Here are the results from a recent survey on board minutes & auditors:
1. When it comes to board minutes, our company:
– Provides copies of board minutes to auditors upon request in electronic form only – 48%
– Provides copies of board minutes to auditors upon request in paper form only – 7%
– Provides copies of board minutes to auditors upon request in electronic and paper form – 13%
– Doesn’t provide copies of board minutes to auditors – but we do allow inspection of minutes onsite – 31%
– Doesn’t provide copies of board minutes to auditors – nor do we allow inspection of minutes onsite – 1%
2. Our auditors ask for copies or inspection of board minutes:
– Each quarter – 97%
– Once a year – 1%
– On irregular basis – 2%
– They never ask for board minutes – 0%
Revenue Recognition: New Disclosures Will Be a Challenge
Speaking of auditors, Deloitte provides this heads up on the disclosure requirements associated with the implementation of FASB’s new revenue recognition standard. For some companies, the new standard will require them to completely rework their income statements, but all companies will have to grapple with several new disclosure requirements:
The new standard will require entities to disclose much more information about revenue activities and related transactions than they do currently. Consequently, they will need time to implement and test appropriate processes, internal controls, and disclosure controls and procedures (including the identification of relevant personnel and information systems throughout the organization) for (1) data-gathering activities, (2) the identification of applicable disclosures on the basis of relevance and materiality, and (3) the preparation and review of disclosures, including the information that supports such disclosures.
Companies are going to need to be ready to address all of the new disclosure requirements in their first filing after implementation. Deloitte predicts that things could get messy:
The requirement to consider disclosures as part of preparing quarterly or year-end financial statements most likely will significantly affect an entity’s ability to meet reporting deadlines that are already tight (particularly for SEC filings). In addition, an entity may be unable to obtain the information it needs to satisfy the disclosure requirements (e.g., because of problems related to the collection, preparation, or review of data needed for disclosures), which could result in late filings and the identification of deficiencies in internal controls (e.g., material weaknesses).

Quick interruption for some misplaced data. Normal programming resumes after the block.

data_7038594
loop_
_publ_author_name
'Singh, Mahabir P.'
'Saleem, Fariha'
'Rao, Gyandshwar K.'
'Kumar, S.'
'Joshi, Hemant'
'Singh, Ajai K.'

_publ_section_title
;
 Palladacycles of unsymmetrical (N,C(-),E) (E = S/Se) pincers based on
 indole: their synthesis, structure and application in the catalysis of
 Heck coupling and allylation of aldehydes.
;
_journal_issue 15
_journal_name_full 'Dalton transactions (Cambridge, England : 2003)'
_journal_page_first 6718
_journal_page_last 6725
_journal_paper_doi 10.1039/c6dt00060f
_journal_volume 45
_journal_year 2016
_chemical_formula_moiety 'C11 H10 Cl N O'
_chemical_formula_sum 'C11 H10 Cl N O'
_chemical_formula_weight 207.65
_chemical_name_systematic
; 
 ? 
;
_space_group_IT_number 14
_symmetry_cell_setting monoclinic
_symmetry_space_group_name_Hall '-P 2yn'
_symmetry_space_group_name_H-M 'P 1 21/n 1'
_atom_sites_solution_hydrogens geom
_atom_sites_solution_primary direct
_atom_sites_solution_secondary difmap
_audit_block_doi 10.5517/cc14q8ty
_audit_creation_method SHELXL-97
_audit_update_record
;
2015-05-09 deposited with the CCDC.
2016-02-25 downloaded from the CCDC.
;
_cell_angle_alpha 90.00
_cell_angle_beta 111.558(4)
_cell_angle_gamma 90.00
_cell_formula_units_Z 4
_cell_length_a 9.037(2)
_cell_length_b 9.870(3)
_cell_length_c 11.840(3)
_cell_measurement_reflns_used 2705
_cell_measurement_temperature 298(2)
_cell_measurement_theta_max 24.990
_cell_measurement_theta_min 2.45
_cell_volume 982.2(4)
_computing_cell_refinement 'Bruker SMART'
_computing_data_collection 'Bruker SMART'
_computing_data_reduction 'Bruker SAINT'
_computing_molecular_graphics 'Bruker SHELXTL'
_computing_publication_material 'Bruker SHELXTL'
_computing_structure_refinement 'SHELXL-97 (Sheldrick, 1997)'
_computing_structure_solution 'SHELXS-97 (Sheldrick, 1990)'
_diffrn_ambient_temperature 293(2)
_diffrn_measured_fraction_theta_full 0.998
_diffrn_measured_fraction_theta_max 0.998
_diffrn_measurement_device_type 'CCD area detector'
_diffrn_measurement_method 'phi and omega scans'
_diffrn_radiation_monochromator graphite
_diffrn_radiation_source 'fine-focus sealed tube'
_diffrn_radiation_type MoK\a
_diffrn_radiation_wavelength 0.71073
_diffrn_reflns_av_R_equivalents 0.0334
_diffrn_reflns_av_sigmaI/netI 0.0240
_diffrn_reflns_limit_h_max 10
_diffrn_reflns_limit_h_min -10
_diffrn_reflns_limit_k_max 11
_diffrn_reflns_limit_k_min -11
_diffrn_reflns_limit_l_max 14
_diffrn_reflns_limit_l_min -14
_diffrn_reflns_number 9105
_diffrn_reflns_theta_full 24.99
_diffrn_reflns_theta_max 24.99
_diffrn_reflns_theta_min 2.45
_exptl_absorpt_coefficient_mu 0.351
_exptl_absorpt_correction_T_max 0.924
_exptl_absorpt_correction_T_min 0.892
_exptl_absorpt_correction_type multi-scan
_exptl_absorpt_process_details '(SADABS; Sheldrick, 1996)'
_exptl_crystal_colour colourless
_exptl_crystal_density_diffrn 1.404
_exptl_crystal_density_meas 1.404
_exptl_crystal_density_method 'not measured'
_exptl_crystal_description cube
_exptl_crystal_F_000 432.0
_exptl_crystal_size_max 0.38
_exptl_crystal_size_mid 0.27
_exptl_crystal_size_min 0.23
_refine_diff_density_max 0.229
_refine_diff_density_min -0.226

New disclosure requirements that may prove challenging to implement include those relating to performance obligations, judgments & estimates, contract balances, and disaggregation of revenues.
The Time May be Ripe for a Debt Buyback
This O’Melveny memo says that the current climate of market uncertainty & the potential for interest rate increases makes this a good time for issuers to think about repurchasing some outstanding debt. This excerpt summarizes the available alternatives for debt buybacks:
Cash repurchases of debt generally can be structured as open-market or private repurchases, cash tender offers, or redemptions pursuant to the contractual terms of the governing indenture. These methods vary in terms of implementation time, cost, and the portion of a given debt series that can be repurchased at one time. The scale of repurchases and the structure used may also depend on restrictive covenants in the company’s indentures and other agreements, as well as the availability of operating losses to offset any taxable gains resulting from the repurchases.
The memo reviews the mechanics of each alternative & addresses the disclosure and tax aspects of a debt repurchase.
– John Jenkins